Why I ❤️ Davis
This past week I’ve been interviewed twice for a couple of different articles. This has been a self discovery experience as I’ve been able to reach down into my soul and fully capture what has kept this 35 year love affair with Davis alive. Here’s my love story.
The six year old girl who came to visit this foreign place where the silver slides in Community Park would burn the buttock at noon on the 4th of July was intrigued by all the differences compared to home in Denmark. People doted on the little girl who didn’t speak English, while she pointed to everything with great excitement, and looked suspiciously at P&B sandwiches.
The intrigue of the visit was branded into the mind, so at the age of 10, it was an exciting notion to come back to learn English and be submerged into the culture and go to school. The spare blue 50’s Schwinn bike was lubed up and down the street it was peddled. Watch out for those sharp turns and make sure the pedals didn’t touch the ground! Bikes in the U.S. are sure different from bikes in Denmark. A friend over in Solano Park had a blue Schwinn and those pedals were much higher making for a more secure ride. The lanes on the side of the road were interesting with words ONLY BIKE or should it be read BIKE ONLY? ONLY was a real curious word for an only child just learning to speak English and riding around Davis. ONLY BIKE like in only child? BIKE ONLY like in no cars allowed. This apparently was some great revelation from Denmark. Huh? Bike paths are supposed to be separated from the roads cars are driving on, but OK I’ll ride with it. The coolest thing is the freedom of biking downtown to buy stationery for letters that will be sent home, going to the post office on G Street to buy the stamps for the pretty letters and looking into Grandma’s Post Office Box to see if there were any letters waiting to be picked up. People were super friendly and would ask about Denmark and tell me how much they loved Amsterdam. Amsterdam? I didn’t recall that being in Denmark, and I remembered having a stop over there on the way home from the US when I was six years old. But what do I know? so I just nod and smile. That school year, a new world was discovered - a world that so warmly embraced this girl who had arrived from so far away and showed a great curiosity of where she was from. One day the question was asked “how do you feel about moving to the U.S. permanently and living in New York?” and the immediate answer out of the eleven year old girls mouth was “Yes! of course, absolutely”.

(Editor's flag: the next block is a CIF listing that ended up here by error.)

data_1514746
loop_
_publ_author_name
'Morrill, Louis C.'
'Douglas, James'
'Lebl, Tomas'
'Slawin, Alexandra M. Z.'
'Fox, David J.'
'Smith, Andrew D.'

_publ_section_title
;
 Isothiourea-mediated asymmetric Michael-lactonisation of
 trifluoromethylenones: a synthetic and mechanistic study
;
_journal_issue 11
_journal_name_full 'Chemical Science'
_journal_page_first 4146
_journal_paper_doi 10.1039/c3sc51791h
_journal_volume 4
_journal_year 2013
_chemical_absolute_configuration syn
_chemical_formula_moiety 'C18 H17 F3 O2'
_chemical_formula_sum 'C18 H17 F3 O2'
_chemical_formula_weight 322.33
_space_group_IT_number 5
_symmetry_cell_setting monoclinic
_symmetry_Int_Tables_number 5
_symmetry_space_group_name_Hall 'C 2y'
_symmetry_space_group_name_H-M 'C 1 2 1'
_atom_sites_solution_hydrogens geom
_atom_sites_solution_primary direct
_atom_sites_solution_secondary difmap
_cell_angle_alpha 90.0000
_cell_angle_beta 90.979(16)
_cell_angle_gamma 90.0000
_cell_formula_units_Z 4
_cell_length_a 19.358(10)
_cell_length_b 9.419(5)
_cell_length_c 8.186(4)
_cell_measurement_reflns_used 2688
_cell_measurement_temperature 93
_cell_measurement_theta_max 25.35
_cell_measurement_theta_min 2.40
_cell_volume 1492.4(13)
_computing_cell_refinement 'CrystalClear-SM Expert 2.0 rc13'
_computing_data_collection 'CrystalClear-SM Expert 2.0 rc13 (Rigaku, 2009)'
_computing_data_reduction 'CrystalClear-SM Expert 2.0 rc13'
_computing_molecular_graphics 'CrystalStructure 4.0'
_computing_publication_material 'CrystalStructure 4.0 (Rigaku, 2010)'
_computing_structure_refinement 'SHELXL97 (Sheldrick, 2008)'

The blog post “Bicycle Revolution”, details how the New York experience was a real revelation of what makes Davis special. Fast forward to six years later and Davis now becomes home. Davis is different from the California that was portrayed in the movie “Valley Girl”. Yes, the Sacramento Valley is a hot place where people are laid back and down to earth. Davis is a place with people from all over the world and there is a wide variety of cuisines. For fun, the young adults would play bowling at the UCD bowling alley, there was Pac Man and Asteroids at the Library, people could listen to music at Barney’s Records, and get a butterscotch dipped cone at DQ. The Davis Food Co-op had just moved from it’s 5th street location by Big O tires to the former Safeway. A year’s worth of membership credit could be earned by cutting cheese into smaller blocks and stock the milk shelves. Who would know that this was the beginning of a bigger revolution towards sustainable agriculture and eating locally grown foods. It was Davis and it was fun. Not too different from Denmark! The weather was sooo much better! It wasn’t so bad not having to shovel snow ever again.
The time came to move into an apartment with a former pen pal who just happened to decide to enroll at UC Davis without knowing that this New York pen pal was planning on moving to her Grandmother’s hometown of Davis. The Sun Tree Apartments was located on the greenbelt north of Community Park and was the first solar apartment complex in Davis that used solar panels to heat water and there was a tankless water heater for cloudy and rainy days when the solar panels would be useless. This was revolutionary for 1985 and these 18 year old girls didn’t fully comprehend the value and how innovative this was.
People come and go in a university town like Davis, but it’s the people along with the innovations, great weather, the bicycle culture, sustainable agriculture, and sense of community created in our parks and green belts that makes Davis a special place.